by Brian Morton



My last sight of Don Cherry in this life: he was sitting on a drum case in one of the columnar hallways of the Sala Congresowa in Warsaw, the main venue for the annual Jazz Jamboree. The young guy who belonged to the drum case was hovering nearby. He wanted his gear back but no way was he about to disturb a legend. Don looked sick and waxen, his skin yellowed, his slight frame as unmoving as a wood carving. Only a restless movement under the eyelids showed that he was alive and two-parts awake. It looked like he’d recently fixed up and was still dancing with Morpheus.

I was more selfish than the drum guy. I had one more day with a BBC crew in Poland and a series of programmes to fill when I got back. My one previous attempt to record a broadcastable interview with Don had been backstage at a Blockheads gig – the trumpeter had guested with the band for a few gigs – and that turned into an Ian Dury interview instead, an unbroadcastable one, it turned out, given some of the subject matter and language. The BBC is a starched governess on matters of taste.

So, I reached out and touched Don’s hand. The eyelids lifted. I’ve never before or since seen eyes like that: red-rimmed, jaundiced, sadder than a hung dog, the oldest and the youngest eyes I’ve ever seen, like the morning of the world and its last afternoon. I think he lived another two years. On what, I can’t imagine. Bare wires and vapour, maybe. Anyway, I said my thing Hi, Don, we’re recording some programmes, big fan, wondered if you’d talk to us for a coupla minutes. And sat down, thinking that if we got so much as a soundbite it would be a plus. I put on the machine, pointed the mic and asked a warmup question about travelling in Europe. And a light went on inside the man in front of me. For the next 37 minutes (I have the duration on the tape box in front of me) he spoke warmly about music and friends and above all about early days in Poland and Sweden with Moki and Eagle Eye, travelling, white nights and midnight sun, music round a campfire, food and friends, jazz as an international language, about Ornette and Gato Barbieri and Eddie Blackwell. Penderecki and the Slits. It was me in the end who had to cut it short, because there was somewhere less interesting to go. I said Don, thank you, and the light went off again. The eyes clouded and closed. The body went still. Whoever owned the drum had long since despaired of it and gone off. The last time I saw Don Cherry he was still sitting there, a totem, carved in wood, alone in a sideroom in Stalin’s ambiguous ‘gift’ to the Polish people, parked on some guy’s drum case.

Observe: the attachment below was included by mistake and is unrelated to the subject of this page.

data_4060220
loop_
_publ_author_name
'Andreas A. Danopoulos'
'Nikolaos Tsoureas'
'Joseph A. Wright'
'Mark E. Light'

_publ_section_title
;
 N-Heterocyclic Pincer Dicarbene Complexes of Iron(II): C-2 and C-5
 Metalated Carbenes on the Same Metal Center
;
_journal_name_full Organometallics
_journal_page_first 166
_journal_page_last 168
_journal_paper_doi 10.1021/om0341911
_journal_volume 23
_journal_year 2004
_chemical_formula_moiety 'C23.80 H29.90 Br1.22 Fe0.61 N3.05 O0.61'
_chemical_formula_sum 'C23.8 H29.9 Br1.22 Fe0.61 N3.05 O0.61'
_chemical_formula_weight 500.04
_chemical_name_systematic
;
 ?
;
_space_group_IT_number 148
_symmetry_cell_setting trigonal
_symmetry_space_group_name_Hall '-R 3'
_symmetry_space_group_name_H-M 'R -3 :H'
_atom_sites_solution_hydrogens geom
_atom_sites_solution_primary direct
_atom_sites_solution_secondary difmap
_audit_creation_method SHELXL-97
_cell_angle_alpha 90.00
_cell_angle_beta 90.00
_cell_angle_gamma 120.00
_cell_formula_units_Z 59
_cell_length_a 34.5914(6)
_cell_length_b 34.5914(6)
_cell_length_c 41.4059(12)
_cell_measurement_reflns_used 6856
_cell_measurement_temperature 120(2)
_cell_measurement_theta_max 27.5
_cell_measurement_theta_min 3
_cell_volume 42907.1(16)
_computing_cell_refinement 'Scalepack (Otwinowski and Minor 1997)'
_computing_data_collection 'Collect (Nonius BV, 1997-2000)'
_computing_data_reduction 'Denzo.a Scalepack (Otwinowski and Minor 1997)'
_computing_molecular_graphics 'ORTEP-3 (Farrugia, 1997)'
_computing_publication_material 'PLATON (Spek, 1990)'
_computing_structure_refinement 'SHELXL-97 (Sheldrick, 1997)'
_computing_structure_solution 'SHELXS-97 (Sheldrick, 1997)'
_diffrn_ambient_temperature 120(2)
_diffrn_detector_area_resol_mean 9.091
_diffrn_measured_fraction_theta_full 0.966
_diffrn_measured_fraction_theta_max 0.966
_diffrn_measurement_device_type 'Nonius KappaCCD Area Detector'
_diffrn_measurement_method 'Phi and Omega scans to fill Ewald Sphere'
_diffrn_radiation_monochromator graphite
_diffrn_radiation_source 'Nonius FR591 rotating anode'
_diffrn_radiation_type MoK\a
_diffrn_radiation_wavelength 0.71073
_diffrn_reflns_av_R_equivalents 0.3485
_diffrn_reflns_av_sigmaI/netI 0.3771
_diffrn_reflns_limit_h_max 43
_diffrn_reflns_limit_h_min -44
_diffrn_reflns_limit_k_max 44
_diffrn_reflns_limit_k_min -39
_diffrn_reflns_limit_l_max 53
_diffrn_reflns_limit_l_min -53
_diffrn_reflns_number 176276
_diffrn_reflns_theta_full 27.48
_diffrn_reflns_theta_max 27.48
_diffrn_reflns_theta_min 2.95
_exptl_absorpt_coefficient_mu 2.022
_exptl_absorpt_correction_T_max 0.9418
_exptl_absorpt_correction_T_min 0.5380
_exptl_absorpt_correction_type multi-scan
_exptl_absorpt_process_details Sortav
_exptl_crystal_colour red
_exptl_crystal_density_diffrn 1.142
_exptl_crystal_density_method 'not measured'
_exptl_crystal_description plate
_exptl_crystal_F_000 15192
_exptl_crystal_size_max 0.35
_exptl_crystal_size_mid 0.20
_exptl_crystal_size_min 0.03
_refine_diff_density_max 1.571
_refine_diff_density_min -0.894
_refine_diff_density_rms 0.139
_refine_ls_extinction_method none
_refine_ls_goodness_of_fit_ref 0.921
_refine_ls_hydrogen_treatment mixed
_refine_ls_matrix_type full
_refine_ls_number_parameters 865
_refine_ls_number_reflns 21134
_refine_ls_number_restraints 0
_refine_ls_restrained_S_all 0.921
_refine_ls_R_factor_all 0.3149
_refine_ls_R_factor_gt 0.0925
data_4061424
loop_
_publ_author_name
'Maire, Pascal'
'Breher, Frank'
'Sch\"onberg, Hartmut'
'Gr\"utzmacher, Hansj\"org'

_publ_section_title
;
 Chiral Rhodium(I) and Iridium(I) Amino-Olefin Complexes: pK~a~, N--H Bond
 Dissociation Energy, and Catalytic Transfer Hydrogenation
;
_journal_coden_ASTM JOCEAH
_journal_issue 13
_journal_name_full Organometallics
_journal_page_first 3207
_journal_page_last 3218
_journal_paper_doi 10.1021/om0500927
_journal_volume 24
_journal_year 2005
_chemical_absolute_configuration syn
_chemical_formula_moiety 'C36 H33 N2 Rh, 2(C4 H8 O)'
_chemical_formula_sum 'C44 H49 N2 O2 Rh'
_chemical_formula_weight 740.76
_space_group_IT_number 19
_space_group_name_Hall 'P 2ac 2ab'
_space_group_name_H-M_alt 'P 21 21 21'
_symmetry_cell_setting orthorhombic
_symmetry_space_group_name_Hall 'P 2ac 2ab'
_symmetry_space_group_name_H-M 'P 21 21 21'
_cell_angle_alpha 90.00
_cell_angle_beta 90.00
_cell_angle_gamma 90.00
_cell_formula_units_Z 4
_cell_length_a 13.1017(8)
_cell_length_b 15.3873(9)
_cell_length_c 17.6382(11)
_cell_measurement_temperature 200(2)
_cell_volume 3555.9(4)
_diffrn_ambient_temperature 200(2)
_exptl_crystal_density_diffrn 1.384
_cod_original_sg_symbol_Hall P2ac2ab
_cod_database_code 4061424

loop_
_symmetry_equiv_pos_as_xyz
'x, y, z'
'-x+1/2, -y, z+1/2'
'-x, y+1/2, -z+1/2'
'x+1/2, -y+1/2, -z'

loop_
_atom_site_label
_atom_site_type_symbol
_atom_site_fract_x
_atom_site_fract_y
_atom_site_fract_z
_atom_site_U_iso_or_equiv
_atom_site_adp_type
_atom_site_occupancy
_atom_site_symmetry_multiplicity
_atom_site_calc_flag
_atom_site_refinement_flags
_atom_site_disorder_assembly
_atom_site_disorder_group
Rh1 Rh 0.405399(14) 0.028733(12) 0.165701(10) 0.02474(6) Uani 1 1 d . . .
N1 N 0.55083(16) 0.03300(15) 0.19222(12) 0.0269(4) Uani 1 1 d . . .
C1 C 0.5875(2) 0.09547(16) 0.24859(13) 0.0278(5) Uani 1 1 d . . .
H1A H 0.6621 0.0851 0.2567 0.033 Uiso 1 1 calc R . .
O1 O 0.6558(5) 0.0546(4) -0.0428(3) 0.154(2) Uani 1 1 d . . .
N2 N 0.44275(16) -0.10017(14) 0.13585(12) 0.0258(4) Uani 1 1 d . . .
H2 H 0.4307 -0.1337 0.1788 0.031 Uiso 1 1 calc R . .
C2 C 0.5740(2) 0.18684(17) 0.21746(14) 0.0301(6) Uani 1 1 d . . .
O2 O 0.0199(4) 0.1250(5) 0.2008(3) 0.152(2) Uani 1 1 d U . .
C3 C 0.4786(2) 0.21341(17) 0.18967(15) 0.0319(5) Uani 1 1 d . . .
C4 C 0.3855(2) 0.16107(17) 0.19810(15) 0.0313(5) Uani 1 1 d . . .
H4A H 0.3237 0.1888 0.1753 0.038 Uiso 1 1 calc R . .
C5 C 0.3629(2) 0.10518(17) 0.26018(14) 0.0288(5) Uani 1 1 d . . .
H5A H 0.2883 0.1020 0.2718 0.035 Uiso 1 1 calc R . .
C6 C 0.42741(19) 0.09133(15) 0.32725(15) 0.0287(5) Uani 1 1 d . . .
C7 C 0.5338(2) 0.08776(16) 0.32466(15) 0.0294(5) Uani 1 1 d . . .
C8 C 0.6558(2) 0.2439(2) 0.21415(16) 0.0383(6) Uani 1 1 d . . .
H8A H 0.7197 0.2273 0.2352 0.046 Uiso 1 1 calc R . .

*  *  *  *  *  *  *


There ought to be a moratorium, for the time being at least, on the use of ‘Trickster’ in African-American studies. It’s a term now so casually resorted to it has lost all meaning. In the same way, let’s stop calling Don Cherry a ‘griot’ and a ‘shaman’. Those words have quite precise significations but what causes the problem is the slightly helpless shrug that comes with them. ‘Don? he’s multi-kulti, he’s indefinable, he’s world, a griot, a shaman’. It doesn’t make sense to describe Don Cherry, in the first instance at least, as anything other than a jazz musician. The role of planetary minstrel came later, but that’s a designation that might just as easily apply to Louis Armstrong, the first global ambassador for jazz, or Miles Davis, who came to Warsaw in 1983 as the Prince of Darkness and again in 1988 as the spangled jester who brought first word of freedom. Playing ‘ethnic’ flutes, learning the doussn’goni, working with Penderecki or in dub-soaked post-punk doesn’t change the facts. He’s a cornet player, right out of the line that produced Wild Bill Davison and went on to produce Wadada Leo Smith. Cornetist Warren Vaché, hardly a man of the avant-garde, admires him deeply. Miles Davis, interestingly but not surprisingly, did not. Miles made it a practice to run down the opposition, but he knew not to throw stones in glass houses. Regularly picked up himself for slack ‘technique’, he wasn’t likely to point out Don’s fluffed notes and fudged transitions. What Miles claimed to have seen was Don’s ability to fill a bad note with so much energy and personality the white folks would still be impressed. And there’s a cautionary aspect to this, because you do still come across guys in European bars and clubs who claim to have met Don back in the day and who’ll tell you with absolute seriousness that the guy was music, he walked musically, he ate brown rice musically, hell, he even took a shit musically. One knows what they meant. Only the blind or the very resistant could have failed to detect that aura, but what made Don Cherry musical was his music, and the greatest of his music came out of a brass horn.